- atomizer (n.)
- "apparatus to reduce liquids to a spray or mist," 1865, agent noun from atomize.
- atomy (n.)
- see atomies.
- variant of Aten.
- atonable (adj.)
- 1670s, from atone + -able.
- atonal (adj.)
- in musical composition, "not considering scale or tone," 1911, from a- (3) "not, without" + tonal.
- atonality (n.)
- 1919, in reference to Erik Satie; see atonal + -ity.
- atone (v.)
- 1590s, "be in harmony, agree, be in accordance," from adverbial phrase atonen (c. 1300) "in accord," literally "at one," a contraction of at and one. It retains the older pronunciation of one. Meaning "make up (for errors or deficiencies)" is from 1660s; that of "make reparations" is from 1680s. The phrase perhaps is modeled on Latin adunare "unite," from ad "to, at" (see ad-) + unum "one." Related: Atoned; atoning.
- atonement (n.)
- 1510s, "condition of being at one (with others)," a sense now obsolete, from atone + -ment. Theological meaning "reconciliation" (of man with God through the life, passion, and death of Christ) is from 1520s; that of "satisfaction or reparation for wrong or injury, propitiation of an offended party" is from 1610s.
- atop (adv.)
- "on or at the top," 1650s, from a- (1) + top (n.1). Two words or hyphenated at first; not fully established as one word till late 19c.
- atopic (adj.)
- "pertaining to ro characteristic of atopy," 1923, from atopy + -ic.
- atopy (n.)
- "type of abnormal hypersensitiveness," 1923, coined by Edward D. Perry, professor of Greek at Columbia University, at the request of medical men, from Greek atopia "unusualness, strangeness, a being out of the way," from atopos "out of place, strange, odd, eccentric," from a- "not, without" (see a- (3)) + topos "place" (see topos).
- abbreviation of adenosine triphosphate, attested from 1939.
- atrabiliary (adj.)
- "melancholic," 1725, from Medieval Latin atrabilarius; an alternative of atrabilious (q.v.). Other alternatives are, or were, atrabilarious (1680s), atrabilarian (1670s), atrabilaric (1620).
- atrabilious (adj.)
- "affected by melancholy," 1650s, from Latin atra bilis, translating Greek melankholia "black bile" (see melancholy; also compare bile). Atra is fem. of ater "black, dark, gloomy," and is perhaps "blackened by fire," from PIE root *āter- "fire" (see atrium). Related: Atrabiliousness.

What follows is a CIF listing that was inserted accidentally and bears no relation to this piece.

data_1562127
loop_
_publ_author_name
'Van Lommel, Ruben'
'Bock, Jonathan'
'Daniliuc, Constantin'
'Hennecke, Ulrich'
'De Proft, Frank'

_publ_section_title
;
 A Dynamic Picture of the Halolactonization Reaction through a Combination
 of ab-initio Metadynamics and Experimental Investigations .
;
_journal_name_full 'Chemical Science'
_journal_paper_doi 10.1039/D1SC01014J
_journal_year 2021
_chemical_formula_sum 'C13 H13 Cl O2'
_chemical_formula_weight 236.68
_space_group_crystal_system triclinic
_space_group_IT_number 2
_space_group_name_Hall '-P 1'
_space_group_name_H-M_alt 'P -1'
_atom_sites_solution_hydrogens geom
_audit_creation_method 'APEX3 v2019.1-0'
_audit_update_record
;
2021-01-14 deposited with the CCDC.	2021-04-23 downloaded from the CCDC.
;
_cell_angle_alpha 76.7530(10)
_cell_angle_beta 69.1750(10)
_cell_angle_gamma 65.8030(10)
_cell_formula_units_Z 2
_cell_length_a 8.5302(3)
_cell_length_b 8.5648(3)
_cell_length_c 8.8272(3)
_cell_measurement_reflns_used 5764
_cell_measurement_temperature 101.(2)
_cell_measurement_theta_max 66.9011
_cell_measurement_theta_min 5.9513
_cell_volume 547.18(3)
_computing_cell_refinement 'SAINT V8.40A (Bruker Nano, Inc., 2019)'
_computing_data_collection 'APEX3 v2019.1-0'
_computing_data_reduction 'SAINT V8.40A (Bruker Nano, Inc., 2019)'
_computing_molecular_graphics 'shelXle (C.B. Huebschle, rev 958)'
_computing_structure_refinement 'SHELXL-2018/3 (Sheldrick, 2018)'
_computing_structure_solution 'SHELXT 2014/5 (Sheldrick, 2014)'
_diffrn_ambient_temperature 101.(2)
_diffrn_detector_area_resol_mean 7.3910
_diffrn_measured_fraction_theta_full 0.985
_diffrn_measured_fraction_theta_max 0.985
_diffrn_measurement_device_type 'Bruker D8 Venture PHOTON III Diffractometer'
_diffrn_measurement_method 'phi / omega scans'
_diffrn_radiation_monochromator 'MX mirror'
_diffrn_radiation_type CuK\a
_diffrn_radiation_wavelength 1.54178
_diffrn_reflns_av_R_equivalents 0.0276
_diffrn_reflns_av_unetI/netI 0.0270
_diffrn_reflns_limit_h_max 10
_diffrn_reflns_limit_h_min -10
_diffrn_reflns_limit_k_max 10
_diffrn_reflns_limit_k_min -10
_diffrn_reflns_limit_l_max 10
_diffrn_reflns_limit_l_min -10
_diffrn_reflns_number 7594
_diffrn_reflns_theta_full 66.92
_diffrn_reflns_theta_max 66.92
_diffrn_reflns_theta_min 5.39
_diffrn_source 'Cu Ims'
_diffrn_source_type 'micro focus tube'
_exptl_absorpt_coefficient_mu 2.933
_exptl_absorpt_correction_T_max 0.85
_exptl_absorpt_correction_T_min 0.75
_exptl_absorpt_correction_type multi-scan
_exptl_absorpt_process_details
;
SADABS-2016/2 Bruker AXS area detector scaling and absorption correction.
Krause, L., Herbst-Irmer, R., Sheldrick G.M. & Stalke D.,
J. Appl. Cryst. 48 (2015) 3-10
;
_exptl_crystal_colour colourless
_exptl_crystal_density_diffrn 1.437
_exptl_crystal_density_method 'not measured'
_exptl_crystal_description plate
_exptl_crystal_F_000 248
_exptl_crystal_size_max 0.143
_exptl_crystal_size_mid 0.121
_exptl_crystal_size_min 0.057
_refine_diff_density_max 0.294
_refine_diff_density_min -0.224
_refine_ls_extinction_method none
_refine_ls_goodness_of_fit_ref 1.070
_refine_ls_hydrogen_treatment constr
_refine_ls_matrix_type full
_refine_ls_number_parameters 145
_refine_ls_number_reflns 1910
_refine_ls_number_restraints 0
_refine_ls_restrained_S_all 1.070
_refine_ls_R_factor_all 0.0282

- atremble (adv.)
- 1852, from a- (1) + tremble (v.).
- atresia (n.)
- "occlusion of a natural passage in the body, absence of a natural opening or passage," 1807, from Modern Latin atresia, from Greek atretos "not perforated," from a- "not, without" (see a- (3)) + tresis "perforation," from PIE root *tere- (1) "to rub, turn," with derivatives referring to boring and drilling (see throw (v.)). Related: Atresic.
- in Greek mythology, the son of Pelops, father of Agamemnon and Menelaus. Hence Latin Atrides "sons of Atreus."
- atria (n.)
- classical plural of atrium.
- atrial (adj.)
- by 1860 in the medical sense "pertaining to one of the atria of the heart," from atrium + -al (1).
- atrium (n.)
- 1570s, from Latin atrium "central court or first main room of an ancient Roman house, room which contains the hearth," from Proto-Italic *atro-, sometimes said (on authority of Varro, "De Lingua Latina") to be Etruscan. Watkins suggests it is from PIE root *āter- "fire," on notion of "place where smoke from the hearth escapes" (through a hole in the roof). De Vaan finds this not very compelling, "since soot is black, but not the fire itself," and prefers a different PIE root, *hert-r- "fireplace," with cognates in Old Irish aith, Welsh odyn "furnace, oven," Avestan atarš "fire."
The appurtenance of atrium depends on the interpretation that this room originally contained the fireplace. This etymology was already current in ancient times, but there is no independent evidence for it. Still, there is no good alternative. [de Vaan]